I am probably one of the more conflicted participants to ever be invited to speak at a conference devoted to the "emerging church"—though that's what happened last week. Like my friend and colleague Joe Stabile, I actually prefer the adjective, "liminal," to the gerund, "emerging." But even that makes me nervous. Yes, the church might be liminal in its relationship to the cultures around her, but if she is "in Christ," then she is also at home in the only way in which being "at home" is important.
That is probably why I prefer my Christianity black, without cream, sugar, or other additives. To some degree, I find that the adjectives we use to describe Christianity or the church all amount to much the same thing. Each is an effort to say, "I am authentic, real, aware, thinking, relevant, and a Christian." It is also a way of saying, "Oh, by the way, I'm not a fundamentalist."
In that sense, emerging Christianity occupies a universe parallel to those who describe themselves as "spiritual, but not religious." While the latter declare, "I do God, but I don't do church," emerging Christians are looking for a way to say, "I do both." One could argue, in fact, that in part the inspiration for emerging Christianity has been the effort to speak across that divide.
That's a good thing. The current use of the term "spiritual" goes back not much further than the '80s; when people began using the term more widely neither mainline, nor evangelical churches were ready, though for different reasons.
Mainline congregations were not ready, thanks to:
- Complacency with two decades of ascendancy that were an anomaly in Christian history
- A religious orientation that was ill-equipped to deal with uncertainty
- And four decades of theological education that left clergy unprepared to meet the spiritual needs of the nation
- Evangelicals were not ready because:
- Like their mainline counterparts they were alienated, perhaps even more alienated from the Catholic roots of spiritual practice
- They were committed to an approach to Scripture that limited its ability to contribute to spiritual deepening
- And they were committed to a redemptive theology that was strongly positional and transactional
So, when people who were simply spiritual—but not yet "not-religious"—came on the scene, a quick survey of their experience of church convinced them that their pastors would be of little or no help. But Oprah was. It was then that spiritual people also became self-consciously "not-religious."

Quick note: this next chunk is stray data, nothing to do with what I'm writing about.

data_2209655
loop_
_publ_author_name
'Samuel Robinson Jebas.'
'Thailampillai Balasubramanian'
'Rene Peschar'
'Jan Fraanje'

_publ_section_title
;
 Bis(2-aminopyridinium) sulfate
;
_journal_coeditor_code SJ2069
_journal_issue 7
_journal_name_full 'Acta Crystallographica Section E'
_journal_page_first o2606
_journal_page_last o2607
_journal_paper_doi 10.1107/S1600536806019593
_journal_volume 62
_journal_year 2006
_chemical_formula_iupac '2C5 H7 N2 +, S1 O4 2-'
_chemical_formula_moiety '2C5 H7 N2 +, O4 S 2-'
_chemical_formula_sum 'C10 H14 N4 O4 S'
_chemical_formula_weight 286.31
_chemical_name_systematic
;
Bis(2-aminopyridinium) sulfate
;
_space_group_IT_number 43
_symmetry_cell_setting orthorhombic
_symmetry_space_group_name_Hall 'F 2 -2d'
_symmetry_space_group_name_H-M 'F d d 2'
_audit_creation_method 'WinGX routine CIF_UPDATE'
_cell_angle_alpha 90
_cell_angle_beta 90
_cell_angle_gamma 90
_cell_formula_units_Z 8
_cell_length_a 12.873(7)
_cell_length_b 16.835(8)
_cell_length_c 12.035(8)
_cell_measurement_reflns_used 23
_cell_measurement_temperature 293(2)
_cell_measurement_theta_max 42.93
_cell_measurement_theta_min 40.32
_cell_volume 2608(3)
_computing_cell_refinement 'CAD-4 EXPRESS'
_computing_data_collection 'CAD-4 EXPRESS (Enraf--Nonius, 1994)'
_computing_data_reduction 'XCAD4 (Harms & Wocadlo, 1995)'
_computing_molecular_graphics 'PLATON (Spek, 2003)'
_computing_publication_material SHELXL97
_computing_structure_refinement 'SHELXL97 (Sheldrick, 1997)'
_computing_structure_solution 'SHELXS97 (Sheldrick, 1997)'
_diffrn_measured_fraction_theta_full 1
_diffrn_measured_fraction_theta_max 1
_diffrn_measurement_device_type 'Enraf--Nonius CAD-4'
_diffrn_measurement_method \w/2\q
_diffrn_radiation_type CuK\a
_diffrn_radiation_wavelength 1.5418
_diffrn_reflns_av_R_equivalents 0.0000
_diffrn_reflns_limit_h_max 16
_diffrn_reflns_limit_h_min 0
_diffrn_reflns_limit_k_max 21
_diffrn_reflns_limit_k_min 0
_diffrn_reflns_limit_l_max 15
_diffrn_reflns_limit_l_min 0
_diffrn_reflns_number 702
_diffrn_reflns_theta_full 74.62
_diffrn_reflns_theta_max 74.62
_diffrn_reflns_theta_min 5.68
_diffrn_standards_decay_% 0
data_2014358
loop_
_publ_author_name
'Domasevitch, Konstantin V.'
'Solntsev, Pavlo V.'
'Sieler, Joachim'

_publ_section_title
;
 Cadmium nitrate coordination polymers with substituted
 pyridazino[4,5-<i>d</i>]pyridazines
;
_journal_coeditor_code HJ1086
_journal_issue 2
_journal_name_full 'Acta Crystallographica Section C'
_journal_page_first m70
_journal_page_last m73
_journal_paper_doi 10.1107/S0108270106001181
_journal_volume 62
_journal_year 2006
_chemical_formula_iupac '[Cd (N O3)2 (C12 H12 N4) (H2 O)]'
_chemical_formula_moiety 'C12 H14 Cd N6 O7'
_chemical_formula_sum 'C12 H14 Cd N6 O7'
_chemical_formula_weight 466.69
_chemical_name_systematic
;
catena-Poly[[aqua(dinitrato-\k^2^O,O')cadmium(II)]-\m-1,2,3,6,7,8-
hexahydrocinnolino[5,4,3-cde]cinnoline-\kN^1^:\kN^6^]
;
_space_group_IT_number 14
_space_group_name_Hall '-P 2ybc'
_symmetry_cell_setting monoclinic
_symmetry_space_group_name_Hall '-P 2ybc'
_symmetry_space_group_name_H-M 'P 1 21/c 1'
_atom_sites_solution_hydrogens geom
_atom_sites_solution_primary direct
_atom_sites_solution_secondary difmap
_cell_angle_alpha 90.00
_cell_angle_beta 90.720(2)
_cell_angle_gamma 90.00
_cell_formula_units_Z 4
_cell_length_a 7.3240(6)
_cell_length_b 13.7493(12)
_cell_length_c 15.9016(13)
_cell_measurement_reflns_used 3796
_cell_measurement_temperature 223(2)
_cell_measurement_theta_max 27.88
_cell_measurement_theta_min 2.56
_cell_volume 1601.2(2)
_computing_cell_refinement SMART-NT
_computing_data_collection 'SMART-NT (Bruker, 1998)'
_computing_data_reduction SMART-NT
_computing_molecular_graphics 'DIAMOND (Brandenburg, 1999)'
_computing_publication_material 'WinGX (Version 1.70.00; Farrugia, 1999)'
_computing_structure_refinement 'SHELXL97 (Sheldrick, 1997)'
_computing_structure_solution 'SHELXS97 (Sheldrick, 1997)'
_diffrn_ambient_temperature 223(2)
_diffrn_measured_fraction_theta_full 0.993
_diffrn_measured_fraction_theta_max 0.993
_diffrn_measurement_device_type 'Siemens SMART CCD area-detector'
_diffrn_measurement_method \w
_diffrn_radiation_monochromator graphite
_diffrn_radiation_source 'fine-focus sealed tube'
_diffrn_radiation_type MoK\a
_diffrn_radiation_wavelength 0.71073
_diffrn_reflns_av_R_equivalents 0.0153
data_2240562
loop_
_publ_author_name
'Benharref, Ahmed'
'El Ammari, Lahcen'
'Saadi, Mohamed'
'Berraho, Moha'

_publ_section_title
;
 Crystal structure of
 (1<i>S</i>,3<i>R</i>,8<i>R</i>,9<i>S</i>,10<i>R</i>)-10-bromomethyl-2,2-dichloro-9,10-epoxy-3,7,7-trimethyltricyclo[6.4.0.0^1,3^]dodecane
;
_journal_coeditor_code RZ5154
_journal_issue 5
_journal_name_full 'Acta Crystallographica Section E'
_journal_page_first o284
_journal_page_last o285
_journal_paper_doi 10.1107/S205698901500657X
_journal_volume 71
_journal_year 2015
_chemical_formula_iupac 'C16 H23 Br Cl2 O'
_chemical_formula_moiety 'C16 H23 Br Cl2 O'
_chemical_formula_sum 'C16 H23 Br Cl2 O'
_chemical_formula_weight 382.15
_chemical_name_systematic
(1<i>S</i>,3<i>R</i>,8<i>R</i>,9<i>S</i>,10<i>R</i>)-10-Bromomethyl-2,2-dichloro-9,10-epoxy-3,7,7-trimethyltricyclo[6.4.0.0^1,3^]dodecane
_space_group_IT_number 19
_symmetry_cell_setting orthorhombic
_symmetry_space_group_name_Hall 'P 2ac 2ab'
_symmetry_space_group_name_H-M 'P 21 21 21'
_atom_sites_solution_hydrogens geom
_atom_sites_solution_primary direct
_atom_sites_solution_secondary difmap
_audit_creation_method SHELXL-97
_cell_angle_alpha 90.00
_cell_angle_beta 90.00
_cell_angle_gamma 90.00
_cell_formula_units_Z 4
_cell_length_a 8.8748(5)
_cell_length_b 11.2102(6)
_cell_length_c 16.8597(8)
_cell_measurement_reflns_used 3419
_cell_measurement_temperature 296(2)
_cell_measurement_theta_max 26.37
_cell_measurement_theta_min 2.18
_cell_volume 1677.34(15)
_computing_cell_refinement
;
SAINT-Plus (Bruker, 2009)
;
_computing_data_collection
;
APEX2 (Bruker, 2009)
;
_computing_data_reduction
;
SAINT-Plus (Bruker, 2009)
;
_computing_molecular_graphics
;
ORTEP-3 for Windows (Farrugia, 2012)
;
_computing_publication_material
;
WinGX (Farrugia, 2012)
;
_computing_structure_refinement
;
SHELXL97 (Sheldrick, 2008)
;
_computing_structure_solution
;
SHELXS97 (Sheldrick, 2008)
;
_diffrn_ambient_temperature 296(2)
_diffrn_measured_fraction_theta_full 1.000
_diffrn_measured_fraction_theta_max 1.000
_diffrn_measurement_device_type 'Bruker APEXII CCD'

If the Emerging Church movement has a contribution to make to Christianity, it is in reconnecting the spiritual and religious dots. It will need to demonstrate that it is not only possible to do God and church, but that it might also be necessary.
But the Emerging Church movement has its own challenge: If, as some have said, emerging Christianity is "evangelical, Protestant, Catholic, post-evangelical, anabaptist, Adventist, liberal, post-liberal, reformed, charismatic, neo-charismatic, post-charismatic, conservative, and post-conservative"—and that's a quote—then the problem is obvious. How do you belong to a movement that is all of these things and none of them, all at the same time?
I can't say what that answer will be. But, from where I stand, meeting the challenge lies in the ability of the movement to connect the dots for itself and for others:
- Can the church explain how doing God and doing church are related?
- Can it create a community that is genuinely grounded in those priorities?
- Can it draw effectively on its inheritance?
Sound, lived, and livable answers to each of those questions are essential.
If the first isn't answered effectively, then many will continue to see Oprah as a more reliable guide.
If the second question isn't answered effectively, then it might be rightly argued that the Emerging Church emerged, but it never achieved enough escape velocity to become something distinctively different.
If the third question isn't answered effectively, then why do I need a church of any kind? I already have an Amazon Prime membership.
These aren't just abstract or sociological considerations. These are questions of existential urgency. They are questions of survival. And it's not people who are spiritual but not religious who need to change. We are the ones who need to "do church" in a new way.
10/16/2011 4:00:00 AM